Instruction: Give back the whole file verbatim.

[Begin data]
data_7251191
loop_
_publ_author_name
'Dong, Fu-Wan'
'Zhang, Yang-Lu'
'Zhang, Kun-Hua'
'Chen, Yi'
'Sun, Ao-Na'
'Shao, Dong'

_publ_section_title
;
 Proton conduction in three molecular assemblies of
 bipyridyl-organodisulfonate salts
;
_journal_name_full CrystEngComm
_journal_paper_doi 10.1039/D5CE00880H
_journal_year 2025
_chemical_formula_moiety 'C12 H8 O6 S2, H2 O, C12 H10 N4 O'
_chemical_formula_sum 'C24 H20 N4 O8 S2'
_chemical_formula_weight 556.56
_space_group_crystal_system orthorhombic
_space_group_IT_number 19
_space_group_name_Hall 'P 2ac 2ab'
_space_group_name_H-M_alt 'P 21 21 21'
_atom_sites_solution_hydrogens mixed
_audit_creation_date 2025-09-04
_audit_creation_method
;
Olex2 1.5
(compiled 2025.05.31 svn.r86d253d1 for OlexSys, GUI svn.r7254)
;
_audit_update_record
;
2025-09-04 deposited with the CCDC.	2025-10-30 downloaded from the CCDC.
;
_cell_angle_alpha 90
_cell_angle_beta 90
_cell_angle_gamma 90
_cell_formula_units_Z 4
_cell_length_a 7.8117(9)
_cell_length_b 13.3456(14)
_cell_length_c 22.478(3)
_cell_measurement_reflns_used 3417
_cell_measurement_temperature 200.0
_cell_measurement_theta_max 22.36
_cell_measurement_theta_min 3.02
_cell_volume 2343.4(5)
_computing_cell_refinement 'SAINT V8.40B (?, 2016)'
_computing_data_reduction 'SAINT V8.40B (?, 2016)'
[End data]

data_7251191
loop_
_publ_author_name
'Dong, Fu-Wan'
'Zhang, Yang-Lu'
'Zhang, Kun-Hua'
'Chen, Yi'
'Sun, Ao-Na'
'Shao, Dong'

_publ_section_title
;
 Proton conduction in three molecular assemblies of
 bipyridyl-organodisulfonate salts
;
_journal_name_full CrystEngComm
_journal_paper_doi 10.1039/D5CE00880H
_journal_year 2025
_chemical_formula_moiety 'C12 H8 O6 S2, H2 O, C12 H10 N4 O'
_chemical_formula_sum 'C24 H20 N4 O8 S2'
_chemical_formula_weight 556.56
_space_group_crystal_system orthorhombic
_space_group_IT_number 19
_space_group_name_Hall 'P 2ac 2ab'
_space_group_name_H-M_alt 'P 21 21 21'
_atom_sites_solution_hydrogens mixed
_audit_creation_date 2025-09-04
_audit_creation_method
;
Olex2 1.5
(compiled 2025.05.31 svn.r86d253d1 for OlexSys, GUI svn.r7254)
;
_audit_update_record
;
2025-09-04 deposited with the CCDC.	2025-10-30 downloaded from the CCDC.
;
_cell_angle_alpha 90
_cell_angle_beta 90
_cell_angle_gamma 90
_cell_formula_units_Z 4
_cell_length_a 7.8117(9)
_cell_length_b 13.3456(14)
_cell_length_c 22.478(3)
_cell_measurement_reflns_used 3417
_cell_measurement_temperature 200.0
_cell_measurement_theta_max 22.36
_cell_measurement_theta_min 3.02
_cell_volume 2343.4(5)
_computing_cell_refinement 'SAINT V8.40B (?, 2016)'
_computing_data_reduction 'SAINT V8.40B (?, 2016)'